Dolph Goldenburg: So, for those people who maybe are in positions to be doing the hiring, how does an organization or a person go about doing, you know, the blind screening on resumes?
Mazarine Treyz: I would try to get like a firm to strip out people’s names for you so you’re just looking at their qualifications. I’d also have people, you know, try to do a phone interview where you’re just not looking at their face. Then just really pick the top three candidates from that and have an in-person interview with them. MSE international just came out with a statistic on International Women’s Day that 70% of the people that work in nonprofit leadership roles in nonprofits are men, but 80% of the sector is women. So, I’d ask people to think about what the top levels of your organization look like and see about diversifying that in a consistent systematic way. And say 50% of our board is going to be an x or y or z kind of person by the time 2021 rolls around. You know what I mean?
Dolph Goldenburg: The other thing I think that we often see in the nonprofit sector is we see people of color in direct service and middle management and maybe you know, it’s 30 or 40%, but then you look at the executive management team, and it’s pretty much an all-white management team.
Mazarine Treyz: Correct. That’s what we see. And so, I asked a person, um, uh, last week what she likes to look for when she [inaudible] a person of color and she’s like, I see is there anyone on the leadership team who looks like me? And if not, I think am I really going to be able to rise here because it looks like they don’t value or see people like me as leaders.
Dolph Goldenburg: Yeah, that’s a really good point. And people are kind of interviewing their prospective employers as well and saying, is this, is this going to be a place I can grow and thrive?
Mazarine Treyz: Right. And so one of the people that I talked with, she said, I have had for my entire fundraising career, women who are working in 40 and 60 white women as my bosses. So, what does that say about our sector? That we don’t see women of color generally as development directors or CEOs or VPs, you know?
Dolph Goldenburg: So, when we look at equity and inclusion at the, at that C-suite level, what is the board’s responsibility to ensure there is more equity and there is more inclusion?
Mazarine Treyz: First get diversity on the board. Because if you do have those diverse voices in the room, they’re already going to be saying, well, you know, “This is what I think we should do to increase equity at the c suite level, and their opinion matters more than my opinion does.” They might have the internal networks that will help people get to that step and hopefully be a part of the interview process to be part of the C-suite level as well. It’s difficult for people to understand that the fish wraps from the head, so equity has to start at the top.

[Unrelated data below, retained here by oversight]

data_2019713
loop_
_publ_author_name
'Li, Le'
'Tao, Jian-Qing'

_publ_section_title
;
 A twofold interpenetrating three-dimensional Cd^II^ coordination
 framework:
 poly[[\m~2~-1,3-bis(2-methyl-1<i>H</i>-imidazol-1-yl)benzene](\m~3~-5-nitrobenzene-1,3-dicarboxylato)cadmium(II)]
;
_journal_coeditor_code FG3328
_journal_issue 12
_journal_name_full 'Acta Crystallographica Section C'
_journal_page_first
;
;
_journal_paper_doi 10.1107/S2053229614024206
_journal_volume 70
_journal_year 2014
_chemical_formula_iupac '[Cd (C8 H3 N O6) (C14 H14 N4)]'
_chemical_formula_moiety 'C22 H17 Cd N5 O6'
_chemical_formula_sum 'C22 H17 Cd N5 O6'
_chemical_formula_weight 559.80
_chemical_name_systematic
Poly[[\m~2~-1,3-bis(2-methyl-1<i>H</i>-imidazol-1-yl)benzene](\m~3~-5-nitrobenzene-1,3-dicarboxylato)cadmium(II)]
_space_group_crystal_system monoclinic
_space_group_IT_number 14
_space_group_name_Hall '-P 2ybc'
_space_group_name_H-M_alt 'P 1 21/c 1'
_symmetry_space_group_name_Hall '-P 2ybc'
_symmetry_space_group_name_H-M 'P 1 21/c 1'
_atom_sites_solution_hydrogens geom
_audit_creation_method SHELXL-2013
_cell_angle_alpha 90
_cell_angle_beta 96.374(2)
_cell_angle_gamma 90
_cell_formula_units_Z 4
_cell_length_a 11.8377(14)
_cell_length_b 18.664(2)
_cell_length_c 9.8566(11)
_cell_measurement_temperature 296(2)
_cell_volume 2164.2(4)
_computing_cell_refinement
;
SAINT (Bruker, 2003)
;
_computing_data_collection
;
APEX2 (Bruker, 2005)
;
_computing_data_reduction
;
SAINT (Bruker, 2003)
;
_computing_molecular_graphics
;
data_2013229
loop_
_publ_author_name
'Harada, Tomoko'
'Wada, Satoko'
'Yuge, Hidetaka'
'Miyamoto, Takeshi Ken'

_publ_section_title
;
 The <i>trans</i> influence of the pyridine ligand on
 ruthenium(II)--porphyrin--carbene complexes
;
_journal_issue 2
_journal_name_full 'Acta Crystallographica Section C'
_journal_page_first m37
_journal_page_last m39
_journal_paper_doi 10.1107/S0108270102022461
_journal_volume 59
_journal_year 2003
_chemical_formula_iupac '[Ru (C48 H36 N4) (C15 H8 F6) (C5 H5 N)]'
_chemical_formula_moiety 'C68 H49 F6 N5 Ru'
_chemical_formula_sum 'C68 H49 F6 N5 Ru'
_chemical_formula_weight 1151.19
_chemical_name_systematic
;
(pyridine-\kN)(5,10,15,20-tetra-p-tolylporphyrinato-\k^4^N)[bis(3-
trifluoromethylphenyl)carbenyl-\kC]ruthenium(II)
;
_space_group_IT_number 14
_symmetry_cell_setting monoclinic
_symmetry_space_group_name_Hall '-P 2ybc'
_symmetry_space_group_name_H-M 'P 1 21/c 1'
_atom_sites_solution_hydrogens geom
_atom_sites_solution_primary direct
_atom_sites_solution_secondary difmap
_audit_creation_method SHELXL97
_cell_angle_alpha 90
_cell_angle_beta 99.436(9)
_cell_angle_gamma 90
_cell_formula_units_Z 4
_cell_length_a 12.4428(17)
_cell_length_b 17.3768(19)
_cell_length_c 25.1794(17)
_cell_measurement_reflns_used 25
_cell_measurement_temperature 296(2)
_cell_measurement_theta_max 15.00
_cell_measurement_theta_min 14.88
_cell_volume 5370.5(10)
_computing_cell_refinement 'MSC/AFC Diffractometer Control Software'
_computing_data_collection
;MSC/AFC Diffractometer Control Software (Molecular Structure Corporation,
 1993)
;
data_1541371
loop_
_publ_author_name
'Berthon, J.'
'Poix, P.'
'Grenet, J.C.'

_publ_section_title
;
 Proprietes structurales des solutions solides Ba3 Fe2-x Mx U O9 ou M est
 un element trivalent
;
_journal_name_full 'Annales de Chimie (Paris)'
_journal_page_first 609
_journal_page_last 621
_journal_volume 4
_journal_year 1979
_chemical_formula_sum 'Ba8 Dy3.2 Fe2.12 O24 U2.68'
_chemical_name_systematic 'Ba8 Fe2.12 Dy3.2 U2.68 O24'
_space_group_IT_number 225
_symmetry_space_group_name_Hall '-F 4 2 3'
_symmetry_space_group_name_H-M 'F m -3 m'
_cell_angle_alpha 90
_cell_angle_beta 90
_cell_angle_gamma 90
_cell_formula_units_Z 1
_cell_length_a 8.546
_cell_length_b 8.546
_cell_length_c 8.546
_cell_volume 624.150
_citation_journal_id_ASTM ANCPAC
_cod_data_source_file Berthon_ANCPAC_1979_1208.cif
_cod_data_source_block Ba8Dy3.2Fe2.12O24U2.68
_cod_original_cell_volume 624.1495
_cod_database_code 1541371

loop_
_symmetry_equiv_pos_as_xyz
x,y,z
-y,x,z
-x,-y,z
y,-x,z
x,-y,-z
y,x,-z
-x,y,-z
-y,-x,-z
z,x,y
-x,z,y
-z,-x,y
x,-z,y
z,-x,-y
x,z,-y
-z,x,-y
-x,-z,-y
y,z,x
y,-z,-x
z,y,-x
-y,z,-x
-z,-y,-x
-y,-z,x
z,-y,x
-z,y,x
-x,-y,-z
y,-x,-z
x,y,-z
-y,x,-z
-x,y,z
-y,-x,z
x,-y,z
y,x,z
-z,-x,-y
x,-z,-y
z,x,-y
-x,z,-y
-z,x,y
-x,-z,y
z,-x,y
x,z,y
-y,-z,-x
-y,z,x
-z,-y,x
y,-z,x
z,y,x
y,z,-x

Dolph Goldenburg: I think also when we’re looking at equity and inclusion and New York is probably this on steroids, but there was a study, it came out maybe two years ago, that over the last 25 years, New York boards have gone from being relatively diverse to being relatively not diverse, and not just in terms of gender and ethnicity but also in terms of occupation. And so, over the last 25 years, lawyers and finance people in New York have taken over boards. Whereas, you know, those two occupations used to represent about 25-30% of board participation, it now represents like 70% of board participation. And now that’s, the view of the world that the board looks at things from. I think that trend is happening all over the country, but it’s kind of on steroids in New York.
Mazarine Treyz: Yeah, it’s a microcosm. I mean, we asked our fundraisers to help us find people that have had the capacity to give, and because of income inequality and capitalism and white supremacy, we’ve seen a greater and greater inequity in our society. And so, if that’s the case, they did their job. They found the people that are still making money, and they put them on our boards. People have the capacity to give. I’m going to lose my job if I don’t find these people. Our executive director said this too, but what Norway did is they required 50% of people on corporate boards to be women, right? And so, they’re much less ethnically diverse country, but they said, Otherwise, we’re going to revoke your corporate charter.” And then they got that. They got that by the deadline that they set. So, I would suggest that people have those requirements and nonprofits just make a policy that like, this is what we’re going to do.
Dolph Goldenburg: I will say that’s kind of cool that Norway is doing that. A few episodes ago, we had someone come on and talk about B Corp’s. So, essentially Norway requires at some level that all of their companies become somewhat like B Corp’s and embrace diversity and what’s right for the community.